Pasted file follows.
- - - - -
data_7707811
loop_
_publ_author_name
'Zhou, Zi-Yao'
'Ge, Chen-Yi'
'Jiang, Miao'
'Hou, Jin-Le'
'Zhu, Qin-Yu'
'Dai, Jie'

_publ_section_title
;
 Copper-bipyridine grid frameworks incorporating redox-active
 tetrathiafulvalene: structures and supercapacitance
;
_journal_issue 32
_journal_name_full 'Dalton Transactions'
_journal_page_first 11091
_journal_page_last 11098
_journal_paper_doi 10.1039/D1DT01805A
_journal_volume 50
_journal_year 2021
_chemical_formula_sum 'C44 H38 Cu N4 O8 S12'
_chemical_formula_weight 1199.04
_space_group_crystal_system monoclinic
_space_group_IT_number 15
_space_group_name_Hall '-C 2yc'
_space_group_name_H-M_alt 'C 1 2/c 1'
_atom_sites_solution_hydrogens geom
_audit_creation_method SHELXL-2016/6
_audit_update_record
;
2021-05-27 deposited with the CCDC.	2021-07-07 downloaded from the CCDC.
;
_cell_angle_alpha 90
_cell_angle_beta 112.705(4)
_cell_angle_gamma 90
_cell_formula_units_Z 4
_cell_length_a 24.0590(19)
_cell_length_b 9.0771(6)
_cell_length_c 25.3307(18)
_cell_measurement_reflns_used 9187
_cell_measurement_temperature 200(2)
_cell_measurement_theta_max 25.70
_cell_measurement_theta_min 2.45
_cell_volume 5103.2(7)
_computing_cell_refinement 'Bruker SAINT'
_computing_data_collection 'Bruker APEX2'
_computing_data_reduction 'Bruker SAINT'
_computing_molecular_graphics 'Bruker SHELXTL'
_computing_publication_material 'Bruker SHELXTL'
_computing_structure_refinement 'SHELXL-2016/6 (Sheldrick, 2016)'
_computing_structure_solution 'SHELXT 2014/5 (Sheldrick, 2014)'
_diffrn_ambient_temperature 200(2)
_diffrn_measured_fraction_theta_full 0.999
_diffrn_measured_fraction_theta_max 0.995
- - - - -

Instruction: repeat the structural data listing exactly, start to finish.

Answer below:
data_7707811
loop_
_publ_author_name
'Zhou, Zi-Yao'
'Ge, Chen-Yi'
'Jiang, Miao'
'Hou, Jin-Le'
'Zhu, Qin-Yu'
'Dai, Jie'

_publ_section_title
;
 Copper-bipyridine grid frameworks incorporating redox-active
 tetrathiafulvalene: structures and supercapacitance
;
_journal_issue 32
_journal_name_full 'Dalton Transactions'
_journal_page_first 11091
_journal_page_last 11098
_journal_paper_doi 10.1039/D1DT01805A
_journal_volume 50
_journal_year 2021
_chemical_formula_sum 'C44 H38 Cu N4 O8 S12'
_chemical_formula_weight 1199.04
_space_group_crystal_system monoclinic
_space_group_IT_number 15
_space_group_name_Hall '-C 2yc'
_space_group_name_H-M_alt 'C 1 2/c 1'
_atom_sites_solution_hydrogens geom
_audit_creation_method SHELXL-2016/6
_audit_update_record
;
2021-05-27 deposited with the CCDC.	2021-07-07 downloaded from the CCDC.
;
_cell_angle_alpha 90
_cell_angle_beta 112.705(4)
_cell_angle_gamma 90
_cell_formula_units_Z 4
_cell_length_a 24.0590(19)
_cell_length_b 9.0771(6)
_cell_length_c 25.3307(18)
_cell_measurement_reflns_used 9187
_cell_measurement_temperature 200(2)
_cell_measurement_theta_max 25.70
_cell_measurement_theta_min 2.45
_cell_volume 5103.2(7)
_computing_cell_refinement 'Bruker SAINT'
_computing_data_collection 'Bruker APEX2'
_computing_data_reduction 'Bruker SAINT'
_computing_molecular_graphics 'Bruker SHELXTL'
_computing_publication_material 'Bruker SHELXTL'
_computing_structure_refinement 'SHELXL-2016/6 (Sheldrick, 2016)'
_computing_structure_solution 'SHELXT 2014/5 (Sheldrick, 2014)'
_diffrn_ambient_temperature 200(2)
_diffrn_measured_fraction_theta_full 0.999
_diffrn_measured_fraction_theta_max 0.995